The first poppy found in war diary
Cahal Milmo is the chief reporter of The Independent and has been with the paper since 2000. He was born in London and previously worked at the Press Association news agency. He has reported on assignment at home and abroad, including Rwanda, Sudan and Burkina Faso, the phone hacking scandal and the London Olympics. In his spare time he is a keen runner and cyclist, and keeps an allotment.
Monday 09 November 2009
Some fragile petals recovered from the diary of a First World War soldier are thought to be the oldest Remembrance poppies in Britain.
Dave Mason made the remarkable discovery as he was browsing through the diaries of his great uncle Len Smith, a sapper in the Royal Engineers, finding the delicate flowers pressed into the pages alongside the words “Actual Flanders poppies from ‘no man’s land’ 1915.”
The soldier, who would undergo risky surveillance missions behind enemy lines to sketch their movements, is thought to have plucked the poppies from No Man’s Land in Flanders Field during one of these operations 94 years ago.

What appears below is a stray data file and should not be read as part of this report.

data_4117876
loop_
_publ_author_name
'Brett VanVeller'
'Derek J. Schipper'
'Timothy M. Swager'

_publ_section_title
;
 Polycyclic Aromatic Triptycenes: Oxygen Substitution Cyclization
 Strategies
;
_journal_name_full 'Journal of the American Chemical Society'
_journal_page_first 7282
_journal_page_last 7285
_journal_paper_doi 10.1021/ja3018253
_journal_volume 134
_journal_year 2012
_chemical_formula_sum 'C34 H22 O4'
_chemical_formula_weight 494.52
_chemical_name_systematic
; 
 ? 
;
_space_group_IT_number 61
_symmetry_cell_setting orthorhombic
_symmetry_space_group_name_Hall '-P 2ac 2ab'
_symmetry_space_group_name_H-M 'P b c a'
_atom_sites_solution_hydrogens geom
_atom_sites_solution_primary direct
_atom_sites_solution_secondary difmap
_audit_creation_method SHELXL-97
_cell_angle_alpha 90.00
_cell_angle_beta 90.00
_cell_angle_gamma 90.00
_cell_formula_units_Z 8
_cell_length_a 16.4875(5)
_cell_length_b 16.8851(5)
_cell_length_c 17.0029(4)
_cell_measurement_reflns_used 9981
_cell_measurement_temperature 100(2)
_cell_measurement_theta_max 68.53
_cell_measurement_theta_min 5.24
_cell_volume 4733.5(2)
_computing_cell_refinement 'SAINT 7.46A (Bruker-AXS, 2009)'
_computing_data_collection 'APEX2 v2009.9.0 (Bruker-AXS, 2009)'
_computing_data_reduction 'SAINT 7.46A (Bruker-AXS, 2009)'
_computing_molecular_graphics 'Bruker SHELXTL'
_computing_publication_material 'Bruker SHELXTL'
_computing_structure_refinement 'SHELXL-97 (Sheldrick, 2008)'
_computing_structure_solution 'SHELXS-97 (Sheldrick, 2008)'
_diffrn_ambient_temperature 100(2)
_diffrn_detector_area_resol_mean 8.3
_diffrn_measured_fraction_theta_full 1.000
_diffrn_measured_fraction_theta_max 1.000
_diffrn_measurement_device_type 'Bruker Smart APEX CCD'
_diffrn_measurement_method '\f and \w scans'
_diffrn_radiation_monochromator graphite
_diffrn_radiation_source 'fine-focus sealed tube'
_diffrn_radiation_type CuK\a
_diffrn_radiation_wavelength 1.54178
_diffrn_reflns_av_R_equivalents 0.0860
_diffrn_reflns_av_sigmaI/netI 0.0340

Although the petals have dried out and become brittle they have preserved well, retaining their shape and vibrant red colour.
Mr Mason, 63, of Woodford Green, Essex, said: ''Len was a really gentle guy and this was epitomised in his love of flowers, which I think he collected as light relief from the war which was raging around him.
“The poppies were in kept in near-perfect condition and had kept their bright red colour because they were preserved between the pages. It's incredible really.”
The soldier kept a comprehensive diary of his experiences of trench warfare, including bloody battles at Vimy Ridge and Loos, and his notes, sketches and diary extracts have now been compiled and published under the title ‘Drawing Fire.’
Recalling a shelling at Vermelles, north France, he wrote: ''There were not any great doings at this part of the line - with much caution one could even peep over the top and it was lovely to see groups of red poppies among the infrequent patches of grass.
“Considering the numerous shell holes they were very numerous and made a very brave display – I know they thrilled me intently.”
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